Today we’ll look at history

We began recounting the history of Brolio in a post last January, followed by two further posts in February and then April, and we’re now at part four. Today we’ll continue by sharing the fascinating description of the Castle as found in texts in our private library.

Behind the Chapel, there is the ancient Castle Keep. With its crenellated towers, it offered the protection needed during extreme fighting and served as the residence to the feudal lords. The highest tower could be isolated from the other buildings by raising a drawbridge, in case a final and desperate defense of the castle were needed.

Moving alongside the group of towers, following the walkway, you arrive at the wall walkway that crowns the bastions. The powerful castle walls are immediately visible, their irregular pentagonal shape and careful construction allowed defense from the bastions of all sides against attacks. According to a study by the military historian General Raffaele Cadorna, this would be the earliest example in Italy of bastioned walls. The walls are 14 meters high on average and up to 16 on the western side, with a total circumference of about 450 meters. Under the wall walkway and in the rest of the rampart there were a number of intricate underground passageways (no longer practicable), which led to numerous arrow slits. This allowed the men to move rapidly to defend the Castle while still remaining undercover. The lower half of the walls were built as an escarpment and the upper half as perfectly perpendicular, and they were originally surrounded by moats. The earliest entry was quite a bit smaller and more narrow: the keystone from this original gate can be seen embedded in the external wall beside the current entrance, put there to show the height of the original entry to the Castle.

The hill on which the Castle rises is here covered with conifers, and descends very rapidly to the Borro delle Ripi below. Close behind it there are steep mountains (Monte Castelli, Monte Martini, Cetramura) where even today there are ruins of the ancient fortifications that completed the defensive system of Brolio.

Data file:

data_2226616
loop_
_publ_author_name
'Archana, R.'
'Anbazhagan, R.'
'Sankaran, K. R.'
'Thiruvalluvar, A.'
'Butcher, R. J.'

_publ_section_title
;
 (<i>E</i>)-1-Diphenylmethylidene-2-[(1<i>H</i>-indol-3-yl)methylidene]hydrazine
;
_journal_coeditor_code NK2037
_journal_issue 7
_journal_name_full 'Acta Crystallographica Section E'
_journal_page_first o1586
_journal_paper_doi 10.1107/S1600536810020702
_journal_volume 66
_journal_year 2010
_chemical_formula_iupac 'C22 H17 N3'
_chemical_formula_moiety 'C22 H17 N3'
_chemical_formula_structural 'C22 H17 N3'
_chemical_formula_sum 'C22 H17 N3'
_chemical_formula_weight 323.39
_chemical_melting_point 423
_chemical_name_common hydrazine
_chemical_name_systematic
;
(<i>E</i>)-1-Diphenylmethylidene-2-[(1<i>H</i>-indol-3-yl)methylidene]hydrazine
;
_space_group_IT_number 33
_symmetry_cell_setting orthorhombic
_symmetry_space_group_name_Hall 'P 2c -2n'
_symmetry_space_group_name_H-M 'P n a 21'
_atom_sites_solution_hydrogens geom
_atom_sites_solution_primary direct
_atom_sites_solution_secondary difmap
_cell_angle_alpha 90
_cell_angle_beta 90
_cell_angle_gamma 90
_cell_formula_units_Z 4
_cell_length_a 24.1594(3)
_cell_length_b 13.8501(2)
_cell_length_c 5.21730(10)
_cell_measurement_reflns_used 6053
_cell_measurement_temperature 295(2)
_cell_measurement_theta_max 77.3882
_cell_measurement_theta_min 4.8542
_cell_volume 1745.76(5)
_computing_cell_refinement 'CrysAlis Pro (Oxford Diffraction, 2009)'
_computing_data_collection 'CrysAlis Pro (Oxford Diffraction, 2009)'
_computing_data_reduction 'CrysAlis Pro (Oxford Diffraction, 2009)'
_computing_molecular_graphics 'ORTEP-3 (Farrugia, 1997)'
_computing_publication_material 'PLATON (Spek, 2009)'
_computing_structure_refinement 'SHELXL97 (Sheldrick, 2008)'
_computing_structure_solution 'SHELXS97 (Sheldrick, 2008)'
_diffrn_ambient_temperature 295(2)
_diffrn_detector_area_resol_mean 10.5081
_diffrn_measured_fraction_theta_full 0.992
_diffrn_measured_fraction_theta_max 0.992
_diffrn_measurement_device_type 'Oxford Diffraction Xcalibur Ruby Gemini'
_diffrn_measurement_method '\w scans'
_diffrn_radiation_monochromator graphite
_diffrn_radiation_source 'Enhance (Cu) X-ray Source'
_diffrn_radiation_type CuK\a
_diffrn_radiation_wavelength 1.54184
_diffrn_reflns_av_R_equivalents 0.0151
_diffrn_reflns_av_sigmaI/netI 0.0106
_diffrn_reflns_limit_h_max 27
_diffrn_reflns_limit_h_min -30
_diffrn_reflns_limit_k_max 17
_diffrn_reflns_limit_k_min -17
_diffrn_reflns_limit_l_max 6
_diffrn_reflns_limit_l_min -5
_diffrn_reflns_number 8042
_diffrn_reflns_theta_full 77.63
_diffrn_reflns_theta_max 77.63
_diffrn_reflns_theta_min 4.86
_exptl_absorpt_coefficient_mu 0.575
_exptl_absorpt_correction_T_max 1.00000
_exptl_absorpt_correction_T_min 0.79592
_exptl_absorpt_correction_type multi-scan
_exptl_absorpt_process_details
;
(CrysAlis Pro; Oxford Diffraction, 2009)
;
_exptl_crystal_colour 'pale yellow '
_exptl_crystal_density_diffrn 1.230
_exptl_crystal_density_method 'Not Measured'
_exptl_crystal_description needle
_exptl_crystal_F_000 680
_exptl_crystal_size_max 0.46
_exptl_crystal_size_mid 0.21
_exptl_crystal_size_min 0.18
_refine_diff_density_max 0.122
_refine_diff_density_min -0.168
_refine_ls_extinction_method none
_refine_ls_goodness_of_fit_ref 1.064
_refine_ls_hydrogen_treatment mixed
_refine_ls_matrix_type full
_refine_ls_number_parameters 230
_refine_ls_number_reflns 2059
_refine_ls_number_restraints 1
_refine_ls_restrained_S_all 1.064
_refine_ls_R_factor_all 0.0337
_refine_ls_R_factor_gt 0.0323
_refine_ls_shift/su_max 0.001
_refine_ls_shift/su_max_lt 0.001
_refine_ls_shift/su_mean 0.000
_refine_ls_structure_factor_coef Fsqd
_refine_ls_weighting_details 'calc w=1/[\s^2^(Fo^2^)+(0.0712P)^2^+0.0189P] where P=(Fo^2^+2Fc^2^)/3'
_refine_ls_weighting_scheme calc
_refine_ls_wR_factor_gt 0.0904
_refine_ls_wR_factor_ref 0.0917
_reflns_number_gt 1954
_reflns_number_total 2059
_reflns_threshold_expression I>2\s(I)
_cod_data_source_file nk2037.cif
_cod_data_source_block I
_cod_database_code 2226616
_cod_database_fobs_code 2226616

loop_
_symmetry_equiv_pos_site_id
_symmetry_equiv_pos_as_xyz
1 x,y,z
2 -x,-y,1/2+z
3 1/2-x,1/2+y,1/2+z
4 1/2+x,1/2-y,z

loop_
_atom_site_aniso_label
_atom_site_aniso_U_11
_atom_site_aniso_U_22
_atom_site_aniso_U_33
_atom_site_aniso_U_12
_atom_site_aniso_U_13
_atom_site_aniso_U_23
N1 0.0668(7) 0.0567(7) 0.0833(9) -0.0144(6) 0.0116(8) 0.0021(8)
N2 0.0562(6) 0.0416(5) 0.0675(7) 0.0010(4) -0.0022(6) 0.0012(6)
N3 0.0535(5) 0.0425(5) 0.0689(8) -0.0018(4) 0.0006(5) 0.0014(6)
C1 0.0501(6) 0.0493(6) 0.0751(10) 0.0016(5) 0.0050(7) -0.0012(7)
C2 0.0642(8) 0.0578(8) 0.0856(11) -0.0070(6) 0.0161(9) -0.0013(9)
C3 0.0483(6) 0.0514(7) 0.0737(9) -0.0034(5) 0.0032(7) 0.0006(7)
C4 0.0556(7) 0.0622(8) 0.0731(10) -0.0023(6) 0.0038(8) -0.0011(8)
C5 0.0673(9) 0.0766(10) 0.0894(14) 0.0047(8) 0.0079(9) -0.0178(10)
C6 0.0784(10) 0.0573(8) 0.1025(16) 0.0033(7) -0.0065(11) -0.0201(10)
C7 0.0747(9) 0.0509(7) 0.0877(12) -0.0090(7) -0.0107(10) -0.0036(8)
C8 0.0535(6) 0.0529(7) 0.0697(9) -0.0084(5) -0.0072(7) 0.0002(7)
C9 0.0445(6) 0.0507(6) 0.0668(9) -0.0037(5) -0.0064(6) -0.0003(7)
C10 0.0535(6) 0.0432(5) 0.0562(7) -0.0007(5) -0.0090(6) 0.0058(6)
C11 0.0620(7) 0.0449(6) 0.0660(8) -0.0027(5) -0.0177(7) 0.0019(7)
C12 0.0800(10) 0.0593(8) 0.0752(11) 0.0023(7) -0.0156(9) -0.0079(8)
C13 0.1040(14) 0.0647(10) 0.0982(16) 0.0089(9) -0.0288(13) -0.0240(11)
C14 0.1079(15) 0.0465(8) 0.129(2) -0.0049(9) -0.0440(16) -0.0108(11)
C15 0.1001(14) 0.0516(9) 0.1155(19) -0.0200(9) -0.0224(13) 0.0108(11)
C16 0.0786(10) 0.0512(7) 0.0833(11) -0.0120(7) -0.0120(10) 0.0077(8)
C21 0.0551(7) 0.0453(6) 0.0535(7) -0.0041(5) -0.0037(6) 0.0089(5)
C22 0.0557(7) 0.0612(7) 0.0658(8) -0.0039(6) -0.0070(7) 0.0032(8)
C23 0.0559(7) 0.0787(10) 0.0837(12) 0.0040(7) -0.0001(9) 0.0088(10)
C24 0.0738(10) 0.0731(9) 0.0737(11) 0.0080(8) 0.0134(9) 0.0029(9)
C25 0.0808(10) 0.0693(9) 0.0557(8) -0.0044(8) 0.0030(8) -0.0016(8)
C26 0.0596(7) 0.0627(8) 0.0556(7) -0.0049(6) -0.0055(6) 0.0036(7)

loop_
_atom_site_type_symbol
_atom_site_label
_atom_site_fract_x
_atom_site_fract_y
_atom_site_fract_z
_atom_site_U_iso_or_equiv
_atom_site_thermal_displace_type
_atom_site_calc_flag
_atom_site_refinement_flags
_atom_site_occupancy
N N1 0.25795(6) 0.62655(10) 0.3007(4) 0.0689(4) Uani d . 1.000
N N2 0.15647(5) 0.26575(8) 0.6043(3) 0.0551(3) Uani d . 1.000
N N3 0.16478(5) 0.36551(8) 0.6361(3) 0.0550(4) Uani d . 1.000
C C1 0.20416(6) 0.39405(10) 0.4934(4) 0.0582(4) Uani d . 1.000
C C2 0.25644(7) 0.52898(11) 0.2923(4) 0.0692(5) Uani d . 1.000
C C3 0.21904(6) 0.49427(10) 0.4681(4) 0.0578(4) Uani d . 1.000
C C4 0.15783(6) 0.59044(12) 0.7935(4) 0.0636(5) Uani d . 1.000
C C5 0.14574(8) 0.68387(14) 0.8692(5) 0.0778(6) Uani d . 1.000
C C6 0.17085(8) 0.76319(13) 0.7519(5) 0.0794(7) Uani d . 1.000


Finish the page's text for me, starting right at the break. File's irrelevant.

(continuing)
Turning right along the wall walkway, you quickly reach the main side of the Castle (south side), where there is a vast panorama contrasting vividly with the previous harshness. On the horizon to the left, between the east and the south, there are Monte Cetona and Monte Radicofani, to the south the bulk of Monte Amiata, towards the southwest the towers and bell towers of Siena, more to the right the mountains of Volterra, and below, nearby, the valley of the Arbia River.

You are now in front of the manor house constructed with bricks and stone in the Siena Gothic style, restored and in part built for the Baron Bettino Ricasoli (1860) based on a project by the architect Marchetti from Siena. On the wall of the building, to the left, a plaque commemorates the visit made on 22 April 1863 by His Majesty, King Vittorio Emanuele II, first King of Italy.

It was on the mezzanine level in the modest rooms that he preferred and that have remained intact, as they were, that Baron Bettino Ricasoli (1809-1880) passed away. His is a name connected with the history of the Italian Risorgimento for the leading role, which he played as a patriot, statesman and private citizen.

Returning once again to the wall walkway and continuing, you reach a small corner tower, on the high western side of the Castle, with a view over an undulating horizon. Continuing even more, you return to the northern side, looking down on the entranceway, where you pass over the entrance door. Then turn right and you are once again at the Castle.

In the next and final history lesson, we’ll tell you all about the Iron Baron.

We’ll be back very soon.